Influential Presbyterian minister Henry Cooke was ‘the father of Ulster Unionism’

The statue of Rev Dr Henry Cooke outside Royal Belfast Academical Institution in Belfast city centre
The statue of Rev Dr Henry Cooke outside Royal Belfast Academical Institution in Belfast city centre
Share this article

Rev Dr Henry Cooke died on December 13, 150 years ago. Historian Gordon Lucy looks at his life and legacy

Henry Cooke was born at Grillagh, near Maghera, Co Londonderry.

He was actually born Macook, but by the time of his ordination in 1808 the ‘Ma’ was dropped from his surname. The ‘e’ was added later.

As the Rev Dr Henry Cooke, he became one of the most influential Presbyterian ministers of the 19th century and one of the great public figures of Belfast.

Lord Cairns, the Belfast-born Conservative politician and lord chancellor in both of Disraeli’s administrations, observed that Cooke’s life constituted “a large portion of the religious and public history of Ireland”.

In his own lifetime Henry Cooke was referred to by his opponents as the ‘Presbyterian Pope’ because they believed that he wished to exercise more influence than the office allowed. Certainly annually elected Presbyterian moderators do not exercise the same level of authority and control over their denomination as Roman pontiffs exert over theirs.

In the 1820s Cooke was also hailed as ‘the Presbyterian Athanasius’ on account of his role in the Second Subscription Crisis.

St Athanasius of Alexandria (circa 296-373) was the champion of Trinitarianism in the conflict with Arius (who denied the divinity of Christ) and Arianism, the heresy which bears his name, at the First Council of Nicea in 325.

It was said of the young Athanasius – he was in his late 20s – that he stood ‘contra mundum’ (against the world) in defence of the biblical doctrine of Christ when it seemed ‘all the world’ would follow Arius’s heresy.

Many Presbyterians viewed Cooke as fulfilling the same role in the doctrinal disputes which convulsed Presbyterian Ulster in the early 19th century.

Cooke gave shape to the theology of Ulster’s largest Protestant denomination.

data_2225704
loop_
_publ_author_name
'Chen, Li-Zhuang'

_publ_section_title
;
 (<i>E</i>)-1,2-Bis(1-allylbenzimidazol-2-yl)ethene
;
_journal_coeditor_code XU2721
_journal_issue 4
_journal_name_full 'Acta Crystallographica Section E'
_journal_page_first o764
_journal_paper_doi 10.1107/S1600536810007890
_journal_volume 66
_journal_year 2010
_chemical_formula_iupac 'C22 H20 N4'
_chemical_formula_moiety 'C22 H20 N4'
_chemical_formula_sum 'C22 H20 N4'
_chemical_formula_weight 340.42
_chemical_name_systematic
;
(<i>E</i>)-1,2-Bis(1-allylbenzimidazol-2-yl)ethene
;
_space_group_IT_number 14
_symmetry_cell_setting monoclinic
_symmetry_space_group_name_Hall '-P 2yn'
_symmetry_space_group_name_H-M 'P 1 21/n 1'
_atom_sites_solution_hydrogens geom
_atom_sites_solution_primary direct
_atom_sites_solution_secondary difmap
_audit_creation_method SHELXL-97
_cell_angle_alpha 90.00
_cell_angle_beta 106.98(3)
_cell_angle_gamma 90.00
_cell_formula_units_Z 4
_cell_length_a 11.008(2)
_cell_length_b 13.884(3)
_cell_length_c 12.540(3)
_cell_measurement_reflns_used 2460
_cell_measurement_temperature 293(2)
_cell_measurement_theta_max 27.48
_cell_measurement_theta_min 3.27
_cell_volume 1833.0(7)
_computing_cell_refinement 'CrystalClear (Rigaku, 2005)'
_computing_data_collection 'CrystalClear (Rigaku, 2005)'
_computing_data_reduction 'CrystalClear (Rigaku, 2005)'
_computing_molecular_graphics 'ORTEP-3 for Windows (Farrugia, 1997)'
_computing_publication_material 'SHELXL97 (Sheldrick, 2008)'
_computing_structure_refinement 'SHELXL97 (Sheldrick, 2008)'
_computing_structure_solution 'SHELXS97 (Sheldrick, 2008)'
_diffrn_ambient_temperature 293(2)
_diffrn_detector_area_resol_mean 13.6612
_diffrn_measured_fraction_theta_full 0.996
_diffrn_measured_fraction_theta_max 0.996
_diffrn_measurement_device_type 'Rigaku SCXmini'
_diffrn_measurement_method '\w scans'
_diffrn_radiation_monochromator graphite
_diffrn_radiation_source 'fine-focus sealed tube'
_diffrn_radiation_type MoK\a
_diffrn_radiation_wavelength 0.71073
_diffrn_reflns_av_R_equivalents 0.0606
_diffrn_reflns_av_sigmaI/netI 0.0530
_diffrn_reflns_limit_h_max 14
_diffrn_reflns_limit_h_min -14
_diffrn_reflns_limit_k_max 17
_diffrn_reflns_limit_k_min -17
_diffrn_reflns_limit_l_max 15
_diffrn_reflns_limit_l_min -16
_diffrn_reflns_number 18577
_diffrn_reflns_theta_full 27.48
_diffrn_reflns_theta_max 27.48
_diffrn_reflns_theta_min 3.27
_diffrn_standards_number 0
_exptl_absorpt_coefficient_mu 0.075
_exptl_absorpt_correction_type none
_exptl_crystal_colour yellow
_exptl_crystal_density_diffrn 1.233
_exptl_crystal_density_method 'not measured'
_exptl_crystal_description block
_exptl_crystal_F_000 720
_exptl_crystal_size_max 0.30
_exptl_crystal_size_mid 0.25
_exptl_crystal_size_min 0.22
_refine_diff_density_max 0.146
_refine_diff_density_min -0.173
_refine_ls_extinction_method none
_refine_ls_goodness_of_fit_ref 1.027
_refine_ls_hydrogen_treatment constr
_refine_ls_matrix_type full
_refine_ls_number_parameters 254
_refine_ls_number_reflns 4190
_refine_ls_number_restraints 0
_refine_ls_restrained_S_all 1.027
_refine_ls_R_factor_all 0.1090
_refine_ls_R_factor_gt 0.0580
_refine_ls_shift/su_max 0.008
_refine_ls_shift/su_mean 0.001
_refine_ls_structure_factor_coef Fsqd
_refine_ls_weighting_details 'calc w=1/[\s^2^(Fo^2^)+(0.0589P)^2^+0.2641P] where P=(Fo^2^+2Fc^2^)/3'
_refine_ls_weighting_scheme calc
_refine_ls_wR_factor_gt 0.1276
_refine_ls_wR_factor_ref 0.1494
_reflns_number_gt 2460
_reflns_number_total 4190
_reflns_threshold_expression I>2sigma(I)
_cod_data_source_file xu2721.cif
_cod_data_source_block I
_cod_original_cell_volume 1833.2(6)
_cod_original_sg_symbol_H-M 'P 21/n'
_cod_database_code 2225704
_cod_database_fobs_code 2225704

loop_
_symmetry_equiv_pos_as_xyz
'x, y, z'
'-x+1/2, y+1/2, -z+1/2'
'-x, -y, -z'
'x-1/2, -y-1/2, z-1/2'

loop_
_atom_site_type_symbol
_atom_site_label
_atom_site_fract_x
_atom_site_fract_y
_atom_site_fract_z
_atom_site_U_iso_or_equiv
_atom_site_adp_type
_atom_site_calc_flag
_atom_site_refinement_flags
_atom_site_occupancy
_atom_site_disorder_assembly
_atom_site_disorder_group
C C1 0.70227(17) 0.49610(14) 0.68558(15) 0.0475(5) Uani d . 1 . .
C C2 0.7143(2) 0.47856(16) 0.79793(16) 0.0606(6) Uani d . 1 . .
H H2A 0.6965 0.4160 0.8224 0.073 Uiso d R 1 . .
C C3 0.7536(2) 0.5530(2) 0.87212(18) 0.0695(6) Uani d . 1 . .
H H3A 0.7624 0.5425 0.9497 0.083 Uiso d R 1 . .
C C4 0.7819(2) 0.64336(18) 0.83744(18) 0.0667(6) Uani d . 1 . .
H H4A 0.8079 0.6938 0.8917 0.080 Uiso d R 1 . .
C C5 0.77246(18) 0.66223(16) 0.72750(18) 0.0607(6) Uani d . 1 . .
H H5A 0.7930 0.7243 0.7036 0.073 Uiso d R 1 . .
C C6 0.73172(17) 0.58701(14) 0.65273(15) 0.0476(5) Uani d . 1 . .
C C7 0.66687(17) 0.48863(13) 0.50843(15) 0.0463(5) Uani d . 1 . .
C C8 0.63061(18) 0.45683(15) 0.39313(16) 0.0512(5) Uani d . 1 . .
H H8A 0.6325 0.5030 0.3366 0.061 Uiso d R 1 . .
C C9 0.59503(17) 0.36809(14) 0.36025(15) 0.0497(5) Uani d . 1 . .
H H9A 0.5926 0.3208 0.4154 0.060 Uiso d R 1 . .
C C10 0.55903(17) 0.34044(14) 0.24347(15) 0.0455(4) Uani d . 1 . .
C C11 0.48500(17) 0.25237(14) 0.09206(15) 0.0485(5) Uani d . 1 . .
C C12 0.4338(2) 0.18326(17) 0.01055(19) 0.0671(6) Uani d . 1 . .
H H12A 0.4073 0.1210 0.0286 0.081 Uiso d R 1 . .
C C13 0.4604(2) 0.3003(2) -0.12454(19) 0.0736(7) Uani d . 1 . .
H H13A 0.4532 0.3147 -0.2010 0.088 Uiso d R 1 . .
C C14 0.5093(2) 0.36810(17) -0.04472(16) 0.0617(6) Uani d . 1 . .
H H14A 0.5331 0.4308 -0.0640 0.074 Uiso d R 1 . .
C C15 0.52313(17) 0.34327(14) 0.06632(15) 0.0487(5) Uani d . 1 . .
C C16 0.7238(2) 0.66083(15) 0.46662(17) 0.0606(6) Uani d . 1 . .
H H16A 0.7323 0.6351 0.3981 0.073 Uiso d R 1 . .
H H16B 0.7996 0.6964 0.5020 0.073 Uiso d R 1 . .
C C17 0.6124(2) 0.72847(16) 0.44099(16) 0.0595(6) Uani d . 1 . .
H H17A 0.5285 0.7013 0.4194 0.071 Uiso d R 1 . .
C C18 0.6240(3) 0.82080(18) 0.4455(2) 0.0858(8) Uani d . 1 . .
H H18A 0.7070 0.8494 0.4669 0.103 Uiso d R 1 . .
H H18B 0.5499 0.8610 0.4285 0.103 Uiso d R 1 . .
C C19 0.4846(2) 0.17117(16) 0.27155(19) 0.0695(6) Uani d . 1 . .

As F S L Lyons observed in Culture and Anarchy in Ireland 1890-1939, that ‘the victory of the so-called “Old Light” [ie traditional Presbyterianism/Calvinism] over the “New Light” [ie more liberal Presbyterianism] meant in broad terms, the deliberate adoption by a majority of Presbyterians of an equivocally evangelical stance’, and quoted J E Davey’s volume commemorating the centenary of the General Assembly to the effect that it was ‘the choice of grace and faith and revelation in place of the seeming alternative of law and logic; it was a conscious suffrage cast for God and religion rather than for man and his speculations’.

Politically, Henry Cooke has been held responsible for the fusion of conservative evangelicalism and Conservative unionism and accused of – or credited with – leading the Presbyterian community away from a liberal past to a more conservative future. This has prompted him to be called ‘the father of Ulster Unionism’.

In the late 1790s Cooke’s family had faced intimidation because of their hostility to the United Irishmen. This experience helped shape Cooke’s underlying political conservatism. At Hillsborough in October 1834 he anticipated the formation of the Unionist Party in the mid-1880s by publishing ‘the banns of a marriage’ between the Church of Ireland and the Presbyterian Church. Cooke’s vision was not realised in his own lifetime.